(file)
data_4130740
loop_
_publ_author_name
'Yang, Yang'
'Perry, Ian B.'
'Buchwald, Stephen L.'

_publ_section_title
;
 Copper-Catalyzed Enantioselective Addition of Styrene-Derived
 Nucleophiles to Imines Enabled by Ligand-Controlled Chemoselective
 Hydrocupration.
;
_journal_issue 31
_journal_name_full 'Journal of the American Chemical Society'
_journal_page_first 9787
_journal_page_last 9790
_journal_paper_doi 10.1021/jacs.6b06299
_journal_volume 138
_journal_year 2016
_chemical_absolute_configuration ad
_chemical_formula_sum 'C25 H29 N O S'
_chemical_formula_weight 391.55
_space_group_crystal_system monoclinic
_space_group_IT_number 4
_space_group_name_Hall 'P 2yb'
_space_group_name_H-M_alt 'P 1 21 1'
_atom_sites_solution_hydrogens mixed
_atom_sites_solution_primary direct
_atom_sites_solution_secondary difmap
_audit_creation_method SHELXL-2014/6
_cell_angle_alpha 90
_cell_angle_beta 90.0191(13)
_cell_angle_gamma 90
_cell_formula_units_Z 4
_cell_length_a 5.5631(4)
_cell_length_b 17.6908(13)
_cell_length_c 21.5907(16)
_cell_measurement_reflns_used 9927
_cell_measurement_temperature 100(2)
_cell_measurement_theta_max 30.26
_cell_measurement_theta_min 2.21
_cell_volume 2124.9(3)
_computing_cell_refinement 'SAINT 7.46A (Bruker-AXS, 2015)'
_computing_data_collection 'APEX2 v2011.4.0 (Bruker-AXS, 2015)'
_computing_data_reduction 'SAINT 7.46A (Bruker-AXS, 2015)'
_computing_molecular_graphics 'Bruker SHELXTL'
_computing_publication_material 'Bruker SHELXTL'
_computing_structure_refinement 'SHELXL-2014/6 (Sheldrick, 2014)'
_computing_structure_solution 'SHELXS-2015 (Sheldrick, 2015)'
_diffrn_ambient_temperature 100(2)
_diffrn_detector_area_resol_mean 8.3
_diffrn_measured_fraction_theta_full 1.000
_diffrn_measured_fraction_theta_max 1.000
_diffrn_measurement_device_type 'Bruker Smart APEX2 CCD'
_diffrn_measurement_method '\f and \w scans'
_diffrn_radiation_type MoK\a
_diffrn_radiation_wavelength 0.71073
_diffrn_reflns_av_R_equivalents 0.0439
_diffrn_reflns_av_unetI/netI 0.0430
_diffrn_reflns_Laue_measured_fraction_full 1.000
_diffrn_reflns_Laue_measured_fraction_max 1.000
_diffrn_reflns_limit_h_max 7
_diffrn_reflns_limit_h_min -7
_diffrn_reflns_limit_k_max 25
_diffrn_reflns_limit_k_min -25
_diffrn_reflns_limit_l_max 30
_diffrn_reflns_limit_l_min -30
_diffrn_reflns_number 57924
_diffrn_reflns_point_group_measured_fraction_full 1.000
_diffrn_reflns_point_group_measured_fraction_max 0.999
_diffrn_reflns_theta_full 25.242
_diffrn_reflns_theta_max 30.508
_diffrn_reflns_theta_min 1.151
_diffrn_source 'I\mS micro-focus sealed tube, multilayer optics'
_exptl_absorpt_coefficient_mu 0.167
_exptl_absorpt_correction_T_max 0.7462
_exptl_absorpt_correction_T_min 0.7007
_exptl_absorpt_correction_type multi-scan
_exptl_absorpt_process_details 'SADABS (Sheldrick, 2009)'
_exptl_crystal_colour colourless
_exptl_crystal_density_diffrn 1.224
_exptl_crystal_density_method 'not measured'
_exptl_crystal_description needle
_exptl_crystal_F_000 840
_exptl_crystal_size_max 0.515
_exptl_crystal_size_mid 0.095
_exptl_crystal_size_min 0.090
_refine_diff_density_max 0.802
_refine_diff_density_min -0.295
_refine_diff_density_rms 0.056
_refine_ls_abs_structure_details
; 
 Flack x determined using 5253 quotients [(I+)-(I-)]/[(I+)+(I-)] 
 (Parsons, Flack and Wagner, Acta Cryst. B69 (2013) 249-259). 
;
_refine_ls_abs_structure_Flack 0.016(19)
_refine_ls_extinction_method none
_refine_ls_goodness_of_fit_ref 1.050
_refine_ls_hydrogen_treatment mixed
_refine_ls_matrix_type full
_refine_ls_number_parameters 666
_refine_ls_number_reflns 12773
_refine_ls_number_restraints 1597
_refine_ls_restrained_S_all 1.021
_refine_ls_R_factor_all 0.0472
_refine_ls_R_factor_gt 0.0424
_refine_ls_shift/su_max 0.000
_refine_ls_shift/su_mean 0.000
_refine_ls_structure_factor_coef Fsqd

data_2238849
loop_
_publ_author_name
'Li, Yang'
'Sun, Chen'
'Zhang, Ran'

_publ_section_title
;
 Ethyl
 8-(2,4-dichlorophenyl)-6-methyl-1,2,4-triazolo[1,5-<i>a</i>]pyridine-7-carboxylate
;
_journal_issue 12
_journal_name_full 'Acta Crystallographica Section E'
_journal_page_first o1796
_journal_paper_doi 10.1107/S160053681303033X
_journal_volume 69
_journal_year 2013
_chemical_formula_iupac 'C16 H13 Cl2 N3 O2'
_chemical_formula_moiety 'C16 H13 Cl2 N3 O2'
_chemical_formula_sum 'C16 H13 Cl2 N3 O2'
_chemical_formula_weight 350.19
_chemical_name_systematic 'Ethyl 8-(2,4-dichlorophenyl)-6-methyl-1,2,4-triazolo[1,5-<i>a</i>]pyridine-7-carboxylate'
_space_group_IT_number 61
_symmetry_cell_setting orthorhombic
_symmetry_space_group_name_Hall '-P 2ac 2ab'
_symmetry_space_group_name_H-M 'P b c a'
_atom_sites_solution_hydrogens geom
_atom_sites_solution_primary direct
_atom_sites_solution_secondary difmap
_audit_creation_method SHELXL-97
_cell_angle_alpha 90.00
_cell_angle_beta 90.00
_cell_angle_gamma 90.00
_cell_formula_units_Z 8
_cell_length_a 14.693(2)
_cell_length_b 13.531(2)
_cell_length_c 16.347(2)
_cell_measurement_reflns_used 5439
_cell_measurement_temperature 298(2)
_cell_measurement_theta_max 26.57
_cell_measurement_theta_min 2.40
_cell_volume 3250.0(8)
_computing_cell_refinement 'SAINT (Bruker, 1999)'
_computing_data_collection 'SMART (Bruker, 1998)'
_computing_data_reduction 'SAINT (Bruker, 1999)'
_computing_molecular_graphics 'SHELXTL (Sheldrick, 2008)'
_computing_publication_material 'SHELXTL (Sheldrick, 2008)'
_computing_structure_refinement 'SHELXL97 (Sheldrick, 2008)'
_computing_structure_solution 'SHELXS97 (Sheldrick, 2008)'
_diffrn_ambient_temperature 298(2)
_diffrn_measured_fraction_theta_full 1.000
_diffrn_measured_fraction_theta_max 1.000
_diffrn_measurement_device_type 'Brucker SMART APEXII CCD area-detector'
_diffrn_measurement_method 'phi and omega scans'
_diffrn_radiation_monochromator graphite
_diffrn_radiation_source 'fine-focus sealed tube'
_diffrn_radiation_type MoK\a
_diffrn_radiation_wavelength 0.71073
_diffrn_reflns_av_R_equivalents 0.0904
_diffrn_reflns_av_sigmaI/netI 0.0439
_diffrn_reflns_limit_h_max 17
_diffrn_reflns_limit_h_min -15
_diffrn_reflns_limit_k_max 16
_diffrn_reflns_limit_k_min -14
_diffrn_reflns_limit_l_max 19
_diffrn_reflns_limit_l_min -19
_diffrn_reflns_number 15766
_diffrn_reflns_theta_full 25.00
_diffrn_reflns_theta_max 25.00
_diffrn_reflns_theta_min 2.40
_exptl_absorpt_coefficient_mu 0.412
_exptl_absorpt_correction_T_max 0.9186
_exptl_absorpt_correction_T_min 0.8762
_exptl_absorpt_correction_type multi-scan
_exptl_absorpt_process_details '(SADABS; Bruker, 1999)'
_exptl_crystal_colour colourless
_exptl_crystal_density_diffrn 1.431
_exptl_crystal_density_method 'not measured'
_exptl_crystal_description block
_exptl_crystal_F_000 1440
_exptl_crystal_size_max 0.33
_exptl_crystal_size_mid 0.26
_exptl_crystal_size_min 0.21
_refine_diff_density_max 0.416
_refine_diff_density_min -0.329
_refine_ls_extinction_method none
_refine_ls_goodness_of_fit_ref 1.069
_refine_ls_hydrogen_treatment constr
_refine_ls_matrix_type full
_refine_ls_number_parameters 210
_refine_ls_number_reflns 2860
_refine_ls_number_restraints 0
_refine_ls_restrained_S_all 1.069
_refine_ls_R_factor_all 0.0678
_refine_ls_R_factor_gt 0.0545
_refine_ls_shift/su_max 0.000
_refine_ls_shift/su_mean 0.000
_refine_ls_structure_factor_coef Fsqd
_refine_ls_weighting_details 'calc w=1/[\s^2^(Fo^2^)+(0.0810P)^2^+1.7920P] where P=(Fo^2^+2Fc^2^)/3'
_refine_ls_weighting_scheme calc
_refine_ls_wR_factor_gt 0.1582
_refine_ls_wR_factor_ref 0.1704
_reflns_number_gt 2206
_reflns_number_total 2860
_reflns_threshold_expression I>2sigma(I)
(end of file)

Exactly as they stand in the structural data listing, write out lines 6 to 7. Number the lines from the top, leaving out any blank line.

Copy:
'Buchwald, Stephen L.'

_publ_section_title